2, July 2021
Mourners waving white handkerchiefs, Kenneth Kaunda’s trademark symbol, paid tribute Friday at a memorial service for Zambia’s first president, who died last month aged 97, as VIPs hailed him as one of southern Africa’s great statesmen.
Neatly distanced in compliance with Covid rules, scores of Zambians stood on the terraces of the National Heroes Stadium in Lusaka, swaying to dirges and solemn music played by a military band.
A hero of the struggle against white-minority rule, Kaunda died on June 17 at a military hospital where he had been admitted with pneumonia.
He always carried a white handkerchief – an item that he said symbolised love and peace, and which he started carrying while incarcerated during the struggle for independence.
Zambia’s founding father was given full military honours, including a 21-gun salute and an airforce jet display.
A casket draped in the Zambian flag was driven on a gun carriage into the 60,000-capacity stadium and placed under a white marquee.
Braving the coronavirus pandemic ravaging the southern African country, several foreign dignitaries and presidents flew to Lusaka to pay their respects.
Zambia is among Africa’s top three countries reporting the highest number of new cases over the past week, after South Africa and Tunisia, according to the Africa Centres for Disease Control and Prevention (Africa CDC).
“Today is a passing of an era,” South African President Cyril Ramaphosa told mourners.
“Kaunda was the last surviving leader of the generation who lit the path to Africa’s freedom from colonial misrule.”
“We will never be able to pay back the debt that we owe you,” Ramaphosa said, while Zambia’s President Edgar Lungu lauded Kaunda’s record as an anti-imperialist who “believed that … Africans deserved to decide our own destiny as a people and that we could not be discriminated against”.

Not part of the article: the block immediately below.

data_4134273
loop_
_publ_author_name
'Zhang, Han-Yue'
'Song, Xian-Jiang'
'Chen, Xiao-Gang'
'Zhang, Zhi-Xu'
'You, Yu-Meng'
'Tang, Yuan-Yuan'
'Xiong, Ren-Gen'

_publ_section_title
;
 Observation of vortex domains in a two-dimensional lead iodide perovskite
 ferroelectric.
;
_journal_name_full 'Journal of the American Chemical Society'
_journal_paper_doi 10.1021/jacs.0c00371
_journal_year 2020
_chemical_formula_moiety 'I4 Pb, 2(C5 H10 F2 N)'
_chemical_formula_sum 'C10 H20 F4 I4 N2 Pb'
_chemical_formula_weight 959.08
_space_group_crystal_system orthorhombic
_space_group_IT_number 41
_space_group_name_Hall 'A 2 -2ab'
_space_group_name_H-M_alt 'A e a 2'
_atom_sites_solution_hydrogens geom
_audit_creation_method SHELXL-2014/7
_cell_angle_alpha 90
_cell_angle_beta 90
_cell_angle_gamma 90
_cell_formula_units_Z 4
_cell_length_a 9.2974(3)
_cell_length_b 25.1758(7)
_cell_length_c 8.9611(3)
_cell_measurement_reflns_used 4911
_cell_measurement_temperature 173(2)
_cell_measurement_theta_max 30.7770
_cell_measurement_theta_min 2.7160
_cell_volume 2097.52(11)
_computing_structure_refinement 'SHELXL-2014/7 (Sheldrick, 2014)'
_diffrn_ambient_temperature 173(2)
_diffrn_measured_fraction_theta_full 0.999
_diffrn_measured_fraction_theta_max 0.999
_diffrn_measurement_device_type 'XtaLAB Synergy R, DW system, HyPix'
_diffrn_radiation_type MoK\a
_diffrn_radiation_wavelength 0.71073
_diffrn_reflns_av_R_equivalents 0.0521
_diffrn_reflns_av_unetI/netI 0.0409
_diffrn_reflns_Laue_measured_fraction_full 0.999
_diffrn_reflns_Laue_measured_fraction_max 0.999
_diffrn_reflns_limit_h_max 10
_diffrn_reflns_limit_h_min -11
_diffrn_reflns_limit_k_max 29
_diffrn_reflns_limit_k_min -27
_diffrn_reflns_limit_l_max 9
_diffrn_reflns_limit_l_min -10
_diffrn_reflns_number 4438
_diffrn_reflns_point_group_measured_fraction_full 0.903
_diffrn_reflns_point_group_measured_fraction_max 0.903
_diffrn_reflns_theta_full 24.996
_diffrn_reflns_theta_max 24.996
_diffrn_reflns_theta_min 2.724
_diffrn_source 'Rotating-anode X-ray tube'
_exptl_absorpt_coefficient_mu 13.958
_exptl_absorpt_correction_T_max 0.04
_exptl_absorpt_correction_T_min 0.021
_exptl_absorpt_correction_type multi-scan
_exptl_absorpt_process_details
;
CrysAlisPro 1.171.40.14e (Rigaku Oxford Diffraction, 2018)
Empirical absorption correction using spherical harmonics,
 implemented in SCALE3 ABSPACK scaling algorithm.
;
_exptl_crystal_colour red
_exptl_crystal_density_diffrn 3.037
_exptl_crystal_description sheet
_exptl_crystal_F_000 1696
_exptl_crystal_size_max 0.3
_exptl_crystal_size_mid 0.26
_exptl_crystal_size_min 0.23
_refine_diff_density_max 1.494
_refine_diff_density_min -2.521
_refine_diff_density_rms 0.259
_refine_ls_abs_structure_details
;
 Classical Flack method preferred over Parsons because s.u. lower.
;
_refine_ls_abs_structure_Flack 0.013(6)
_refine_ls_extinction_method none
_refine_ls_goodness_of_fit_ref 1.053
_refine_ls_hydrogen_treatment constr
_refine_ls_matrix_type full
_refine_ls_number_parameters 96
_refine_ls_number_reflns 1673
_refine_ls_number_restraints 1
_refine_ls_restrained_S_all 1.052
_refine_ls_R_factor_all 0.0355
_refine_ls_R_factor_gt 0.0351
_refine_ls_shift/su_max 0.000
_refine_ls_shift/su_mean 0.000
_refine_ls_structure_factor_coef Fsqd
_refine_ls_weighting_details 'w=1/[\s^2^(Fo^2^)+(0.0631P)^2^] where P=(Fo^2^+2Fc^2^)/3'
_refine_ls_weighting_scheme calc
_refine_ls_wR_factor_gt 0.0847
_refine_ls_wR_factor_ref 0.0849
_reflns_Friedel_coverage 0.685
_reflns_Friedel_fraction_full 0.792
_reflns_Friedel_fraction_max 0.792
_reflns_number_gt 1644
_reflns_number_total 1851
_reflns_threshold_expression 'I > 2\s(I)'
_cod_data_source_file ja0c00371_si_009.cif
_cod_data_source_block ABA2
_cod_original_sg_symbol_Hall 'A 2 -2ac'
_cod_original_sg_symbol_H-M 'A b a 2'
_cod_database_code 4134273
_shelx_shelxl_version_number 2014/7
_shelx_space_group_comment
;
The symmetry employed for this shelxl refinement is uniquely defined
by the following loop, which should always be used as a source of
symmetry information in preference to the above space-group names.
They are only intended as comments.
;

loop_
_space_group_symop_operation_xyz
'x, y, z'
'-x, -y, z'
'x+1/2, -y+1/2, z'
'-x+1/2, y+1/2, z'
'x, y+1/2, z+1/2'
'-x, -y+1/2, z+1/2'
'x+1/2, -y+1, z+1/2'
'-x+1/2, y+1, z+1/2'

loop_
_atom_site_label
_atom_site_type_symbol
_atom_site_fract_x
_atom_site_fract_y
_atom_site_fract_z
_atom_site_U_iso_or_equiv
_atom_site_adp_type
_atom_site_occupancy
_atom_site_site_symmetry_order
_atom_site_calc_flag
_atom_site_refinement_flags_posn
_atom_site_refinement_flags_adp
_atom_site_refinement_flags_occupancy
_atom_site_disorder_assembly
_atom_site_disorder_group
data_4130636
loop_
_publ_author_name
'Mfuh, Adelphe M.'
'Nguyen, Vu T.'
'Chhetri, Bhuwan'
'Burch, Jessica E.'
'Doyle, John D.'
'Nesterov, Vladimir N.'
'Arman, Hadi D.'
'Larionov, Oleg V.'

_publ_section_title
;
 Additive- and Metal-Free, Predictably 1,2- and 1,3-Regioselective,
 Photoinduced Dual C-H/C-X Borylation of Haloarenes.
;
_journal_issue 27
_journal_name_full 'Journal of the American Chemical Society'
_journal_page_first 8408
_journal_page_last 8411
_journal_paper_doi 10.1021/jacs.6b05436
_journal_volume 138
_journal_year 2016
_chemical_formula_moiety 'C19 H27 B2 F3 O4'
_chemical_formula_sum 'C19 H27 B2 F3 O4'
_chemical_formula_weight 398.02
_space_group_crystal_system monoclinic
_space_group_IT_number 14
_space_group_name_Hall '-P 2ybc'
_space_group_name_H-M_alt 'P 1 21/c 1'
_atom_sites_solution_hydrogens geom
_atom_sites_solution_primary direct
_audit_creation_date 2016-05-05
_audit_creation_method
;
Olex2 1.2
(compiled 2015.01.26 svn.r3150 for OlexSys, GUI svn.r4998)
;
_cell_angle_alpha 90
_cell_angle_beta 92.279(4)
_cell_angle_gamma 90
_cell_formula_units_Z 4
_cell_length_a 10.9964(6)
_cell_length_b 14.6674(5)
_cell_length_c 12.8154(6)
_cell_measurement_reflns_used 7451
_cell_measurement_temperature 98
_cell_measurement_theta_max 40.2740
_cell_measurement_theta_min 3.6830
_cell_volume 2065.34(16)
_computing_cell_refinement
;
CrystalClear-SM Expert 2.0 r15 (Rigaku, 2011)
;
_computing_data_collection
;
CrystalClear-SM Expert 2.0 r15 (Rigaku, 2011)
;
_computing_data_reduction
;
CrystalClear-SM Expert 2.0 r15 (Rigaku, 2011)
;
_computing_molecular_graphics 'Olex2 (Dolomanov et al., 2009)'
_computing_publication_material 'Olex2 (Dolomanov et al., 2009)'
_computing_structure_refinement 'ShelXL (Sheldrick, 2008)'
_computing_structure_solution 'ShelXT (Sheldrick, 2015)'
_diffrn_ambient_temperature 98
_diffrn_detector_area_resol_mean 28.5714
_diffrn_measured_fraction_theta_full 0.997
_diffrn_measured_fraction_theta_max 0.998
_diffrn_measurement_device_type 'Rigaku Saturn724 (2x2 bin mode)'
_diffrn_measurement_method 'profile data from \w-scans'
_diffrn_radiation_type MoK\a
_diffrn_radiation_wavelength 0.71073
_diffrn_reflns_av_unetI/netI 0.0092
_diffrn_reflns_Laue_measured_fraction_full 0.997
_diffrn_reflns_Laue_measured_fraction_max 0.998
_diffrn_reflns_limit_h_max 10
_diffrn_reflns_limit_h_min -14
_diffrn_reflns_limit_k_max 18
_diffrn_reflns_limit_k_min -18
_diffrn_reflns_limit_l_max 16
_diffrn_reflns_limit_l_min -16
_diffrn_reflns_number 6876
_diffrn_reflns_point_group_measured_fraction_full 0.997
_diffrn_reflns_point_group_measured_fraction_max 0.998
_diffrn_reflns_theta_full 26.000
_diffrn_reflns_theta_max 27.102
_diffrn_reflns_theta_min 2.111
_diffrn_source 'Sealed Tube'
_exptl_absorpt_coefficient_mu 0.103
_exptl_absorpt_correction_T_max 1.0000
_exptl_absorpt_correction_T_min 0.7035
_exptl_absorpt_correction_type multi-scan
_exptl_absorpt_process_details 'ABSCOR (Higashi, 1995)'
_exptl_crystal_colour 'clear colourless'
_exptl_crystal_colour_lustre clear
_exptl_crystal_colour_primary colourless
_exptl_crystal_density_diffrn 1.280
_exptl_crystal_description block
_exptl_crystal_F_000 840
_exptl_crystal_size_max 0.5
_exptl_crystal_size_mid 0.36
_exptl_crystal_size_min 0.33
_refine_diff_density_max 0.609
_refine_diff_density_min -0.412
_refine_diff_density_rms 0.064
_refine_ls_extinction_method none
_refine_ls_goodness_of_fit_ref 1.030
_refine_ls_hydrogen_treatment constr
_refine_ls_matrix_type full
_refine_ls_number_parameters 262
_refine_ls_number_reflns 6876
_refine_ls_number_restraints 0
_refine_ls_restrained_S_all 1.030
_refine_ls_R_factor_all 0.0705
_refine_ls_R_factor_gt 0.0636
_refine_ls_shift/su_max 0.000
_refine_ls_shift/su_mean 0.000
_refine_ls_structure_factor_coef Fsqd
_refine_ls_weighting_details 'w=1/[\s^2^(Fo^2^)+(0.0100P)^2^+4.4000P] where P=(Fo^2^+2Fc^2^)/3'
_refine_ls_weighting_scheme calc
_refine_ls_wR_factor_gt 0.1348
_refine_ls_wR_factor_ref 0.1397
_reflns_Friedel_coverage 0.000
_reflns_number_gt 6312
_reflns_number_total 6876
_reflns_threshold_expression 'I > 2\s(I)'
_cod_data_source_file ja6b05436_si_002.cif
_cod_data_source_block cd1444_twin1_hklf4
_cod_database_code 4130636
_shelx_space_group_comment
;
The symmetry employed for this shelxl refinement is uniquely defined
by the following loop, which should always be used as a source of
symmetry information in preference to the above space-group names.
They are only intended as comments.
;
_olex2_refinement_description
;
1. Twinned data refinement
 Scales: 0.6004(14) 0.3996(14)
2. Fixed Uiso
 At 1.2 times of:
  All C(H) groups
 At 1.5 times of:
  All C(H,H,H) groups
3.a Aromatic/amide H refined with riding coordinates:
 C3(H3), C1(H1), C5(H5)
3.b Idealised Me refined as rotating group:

The African Union’s commission chairman, Moussa Faki Mahamat, described Kaunda as “a unifier”, a “giant among men”.
“Had it not been for the selfless efforts of his generation, I would not be before you today, as the African Union would not exist,” he noted.
‘Defeated Goliath of oppression’
Also present were the presidents of Malawi, Namibia, Mozambique, Kenya, Zimbabwe, Botswana, the prime minister of Lesotho, Britain’s Minister of African Affairs and Commonwealth Secretary-General Patricia Scotland.
“He was a warrior who defeated the Goliath of oppression,” said Scotland.
British junior foreign minister James Duddridge, representing Zambia’s former colonial ruler, said Queen Elizabeth II was saddened by Kaunda’s death and that “the world has lost a great man”.
In a message, the British monarch said Kaunda’s “maintaining Zambia as a bastion against apartheid has earned him a place in history”.
Kaunda, popularly known by his initials of KK, was president of Zambia for 27 years, taking the helm after the country gained independence in October 1964.
He headed the main nationalist group, the left-of-centre United National Independence Party.
He was nicknamed by some “Africa’s Gandhi” for his non-violent, independence-related activism in the 1960s.
He hosted many of the movements fighting for independence or black equality in other countries around the continent – sometimes at a heavy cost.
But his popularity at home waned as he became increasingly autocratic and banned all opposition parties.
Zambia declared a period of mourning after his death, with flags flown at half mast, while his body was taken around the country for the public to pay their respects.
He will be buried next Wednesday at the country’s presidential burial site situated opposite the cabinet office in Lusaka.
Malawian President Lazarus Chakwera said Kaunda’s burial would signify the “planting of a vibrant seed”.
“From this seed, let’s harvest a new African generation with new pan-Africanism… free from corruption,” he urged.
Some taxi drivers in Lusaka drove with their headlights on as a way of mourning the country’s founder.
“We have agreed here that we will be driving with our lights on as a way of mourning Dr Kaunda, shikulu (grandfather). The loss is too huge, not only here in Zambia but the entire world,” driver Lazarus Daka, 37, told AFP.
Sources: AFP, REUTERS